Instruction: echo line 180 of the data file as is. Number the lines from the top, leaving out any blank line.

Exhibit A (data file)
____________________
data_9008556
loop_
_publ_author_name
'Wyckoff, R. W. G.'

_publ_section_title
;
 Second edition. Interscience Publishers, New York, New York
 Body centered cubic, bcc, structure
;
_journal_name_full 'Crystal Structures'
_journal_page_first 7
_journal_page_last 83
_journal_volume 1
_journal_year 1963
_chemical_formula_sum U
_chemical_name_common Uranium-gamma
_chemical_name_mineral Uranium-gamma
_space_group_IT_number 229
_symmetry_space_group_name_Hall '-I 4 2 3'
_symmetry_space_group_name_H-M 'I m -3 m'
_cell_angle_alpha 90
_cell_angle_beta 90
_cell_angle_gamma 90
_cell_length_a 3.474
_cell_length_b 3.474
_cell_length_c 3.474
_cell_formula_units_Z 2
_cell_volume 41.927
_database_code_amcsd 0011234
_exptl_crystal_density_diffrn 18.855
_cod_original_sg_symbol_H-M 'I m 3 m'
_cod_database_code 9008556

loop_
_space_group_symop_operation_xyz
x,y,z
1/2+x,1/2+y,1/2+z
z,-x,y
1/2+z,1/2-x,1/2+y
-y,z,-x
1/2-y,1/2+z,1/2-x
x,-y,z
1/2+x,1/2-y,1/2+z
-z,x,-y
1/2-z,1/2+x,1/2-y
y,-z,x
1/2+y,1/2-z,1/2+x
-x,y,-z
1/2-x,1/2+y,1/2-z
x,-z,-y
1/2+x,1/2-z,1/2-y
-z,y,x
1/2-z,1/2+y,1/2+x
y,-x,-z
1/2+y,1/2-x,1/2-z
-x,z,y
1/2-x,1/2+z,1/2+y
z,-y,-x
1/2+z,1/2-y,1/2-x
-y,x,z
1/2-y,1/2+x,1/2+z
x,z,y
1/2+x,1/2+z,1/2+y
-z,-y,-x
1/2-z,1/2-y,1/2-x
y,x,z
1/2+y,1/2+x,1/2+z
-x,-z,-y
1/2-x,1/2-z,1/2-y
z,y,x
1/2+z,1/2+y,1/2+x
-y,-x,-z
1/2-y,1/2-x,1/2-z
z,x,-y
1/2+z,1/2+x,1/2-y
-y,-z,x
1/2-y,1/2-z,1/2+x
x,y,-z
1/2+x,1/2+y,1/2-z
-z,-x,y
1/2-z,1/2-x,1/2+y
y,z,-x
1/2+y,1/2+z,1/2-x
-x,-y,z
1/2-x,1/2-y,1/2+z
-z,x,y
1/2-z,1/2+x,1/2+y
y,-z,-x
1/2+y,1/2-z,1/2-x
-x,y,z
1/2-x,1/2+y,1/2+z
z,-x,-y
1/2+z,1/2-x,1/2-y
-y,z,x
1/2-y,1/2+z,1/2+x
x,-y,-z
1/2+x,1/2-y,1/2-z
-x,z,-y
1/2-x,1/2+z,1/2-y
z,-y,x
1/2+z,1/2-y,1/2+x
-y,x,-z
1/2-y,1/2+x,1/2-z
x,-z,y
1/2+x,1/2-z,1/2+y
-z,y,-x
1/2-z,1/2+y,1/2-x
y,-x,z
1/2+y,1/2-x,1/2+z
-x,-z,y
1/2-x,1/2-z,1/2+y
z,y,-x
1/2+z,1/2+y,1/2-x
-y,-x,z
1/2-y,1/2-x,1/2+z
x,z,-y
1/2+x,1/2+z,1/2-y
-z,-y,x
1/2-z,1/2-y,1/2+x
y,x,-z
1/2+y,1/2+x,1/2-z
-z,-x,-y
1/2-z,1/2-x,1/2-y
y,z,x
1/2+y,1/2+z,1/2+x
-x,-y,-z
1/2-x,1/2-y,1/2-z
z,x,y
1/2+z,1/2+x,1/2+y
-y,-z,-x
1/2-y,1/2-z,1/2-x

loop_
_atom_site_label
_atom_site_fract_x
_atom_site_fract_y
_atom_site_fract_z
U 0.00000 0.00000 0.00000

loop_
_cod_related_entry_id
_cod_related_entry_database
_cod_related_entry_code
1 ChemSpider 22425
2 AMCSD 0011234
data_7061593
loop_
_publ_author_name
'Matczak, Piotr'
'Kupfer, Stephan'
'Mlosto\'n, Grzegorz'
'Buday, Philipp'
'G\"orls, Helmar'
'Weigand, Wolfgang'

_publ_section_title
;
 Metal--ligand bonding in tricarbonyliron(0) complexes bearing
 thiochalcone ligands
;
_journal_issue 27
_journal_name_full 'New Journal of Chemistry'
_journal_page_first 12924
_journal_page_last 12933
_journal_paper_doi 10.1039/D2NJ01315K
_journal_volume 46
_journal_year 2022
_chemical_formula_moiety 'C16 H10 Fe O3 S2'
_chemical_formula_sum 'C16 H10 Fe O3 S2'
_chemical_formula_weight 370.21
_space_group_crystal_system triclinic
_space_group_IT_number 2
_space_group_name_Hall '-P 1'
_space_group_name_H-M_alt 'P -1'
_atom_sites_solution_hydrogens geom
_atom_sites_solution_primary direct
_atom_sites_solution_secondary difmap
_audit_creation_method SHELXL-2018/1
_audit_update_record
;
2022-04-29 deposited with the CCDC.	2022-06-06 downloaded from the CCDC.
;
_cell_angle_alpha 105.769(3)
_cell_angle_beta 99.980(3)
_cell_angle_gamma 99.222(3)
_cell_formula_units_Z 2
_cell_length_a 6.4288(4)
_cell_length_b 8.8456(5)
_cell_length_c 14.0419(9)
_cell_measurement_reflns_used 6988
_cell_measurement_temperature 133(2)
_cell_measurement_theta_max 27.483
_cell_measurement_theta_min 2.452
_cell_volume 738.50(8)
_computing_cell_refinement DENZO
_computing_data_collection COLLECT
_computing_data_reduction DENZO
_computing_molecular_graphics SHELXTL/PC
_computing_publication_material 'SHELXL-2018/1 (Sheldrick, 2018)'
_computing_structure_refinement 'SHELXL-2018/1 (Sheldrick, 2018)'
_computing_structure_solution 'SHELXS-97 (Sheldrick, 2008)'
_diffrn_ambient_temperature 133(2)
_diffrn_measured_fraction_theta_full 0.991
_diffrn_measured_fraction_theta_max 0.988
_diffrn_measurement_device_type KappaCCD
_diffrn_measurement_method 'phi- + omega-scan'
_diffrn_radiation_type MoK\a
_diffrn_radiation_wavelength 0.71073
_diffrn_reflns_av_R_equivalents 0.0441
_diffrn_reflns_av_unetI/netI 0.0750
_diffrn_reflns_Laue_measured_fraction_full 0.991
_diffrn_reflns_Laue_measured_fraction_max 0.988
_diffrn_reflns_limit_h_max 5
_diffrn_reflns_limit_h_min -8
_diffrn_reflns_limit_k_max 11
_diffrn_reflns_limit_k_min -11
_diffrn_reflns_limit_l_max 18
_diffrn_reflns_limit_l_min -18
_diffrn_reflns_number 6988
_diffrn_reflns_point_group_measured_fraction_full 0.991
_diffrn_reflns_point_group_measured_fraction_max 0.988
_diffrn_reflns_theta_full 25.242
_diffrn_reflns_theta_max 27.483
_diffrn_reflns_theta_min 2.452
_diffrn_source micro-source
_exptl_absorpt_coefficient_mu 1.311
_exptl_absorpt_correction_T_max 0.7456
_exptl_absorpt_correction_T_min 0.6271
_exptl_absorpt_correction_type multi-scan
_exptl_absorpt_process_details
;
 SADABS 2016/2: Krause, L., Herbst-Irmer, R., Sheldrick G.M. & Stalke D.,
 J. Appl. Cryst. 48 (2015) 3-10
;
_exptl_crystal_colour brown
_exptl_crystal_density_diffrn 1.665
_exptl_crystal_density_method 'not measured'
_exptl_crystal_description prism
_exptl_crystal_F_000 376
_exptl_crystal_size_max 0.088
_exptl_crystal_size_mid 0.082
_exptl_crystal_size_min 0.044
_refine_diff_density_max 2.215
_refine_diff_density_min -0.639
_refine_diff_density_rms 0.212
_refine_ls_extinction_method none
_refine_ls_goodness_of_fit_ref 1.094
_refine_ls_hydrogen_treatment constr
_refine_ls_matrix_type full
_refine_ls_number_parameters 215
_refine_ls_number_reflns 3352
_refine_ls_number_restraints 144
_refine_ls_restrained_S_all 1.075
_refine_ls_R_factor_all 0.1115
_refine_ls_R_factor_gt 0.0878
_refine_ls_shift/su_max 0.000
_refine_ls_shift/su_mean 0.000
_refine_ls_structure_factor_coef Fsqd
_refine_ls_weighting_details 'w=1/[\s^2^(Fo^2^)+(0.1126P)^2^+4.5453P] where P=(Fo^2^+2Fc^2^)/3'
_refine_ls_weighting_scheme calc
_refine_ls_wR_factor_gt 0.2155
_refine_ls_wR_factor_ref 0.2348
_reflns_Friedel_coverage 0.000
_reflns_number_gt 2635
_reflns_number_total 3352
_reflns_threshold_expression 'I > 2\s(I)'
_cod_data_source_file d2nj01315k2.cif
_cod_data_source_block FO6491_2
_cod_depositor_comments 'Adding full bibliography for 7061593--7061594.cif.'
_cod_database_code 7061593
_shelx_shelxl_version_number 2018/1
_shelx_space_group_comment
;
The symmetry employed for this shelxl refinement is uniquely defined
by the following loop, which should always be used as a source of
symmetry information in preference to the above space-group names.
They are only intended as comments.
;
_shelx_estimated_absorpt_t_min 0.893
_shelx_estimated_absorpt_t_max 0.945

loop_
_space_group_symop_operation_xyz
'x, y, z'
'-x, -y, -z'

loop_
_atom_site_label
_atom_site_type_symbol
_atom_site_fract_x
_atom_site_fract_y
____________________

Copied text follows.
_cell_angle_beta 99.980(3)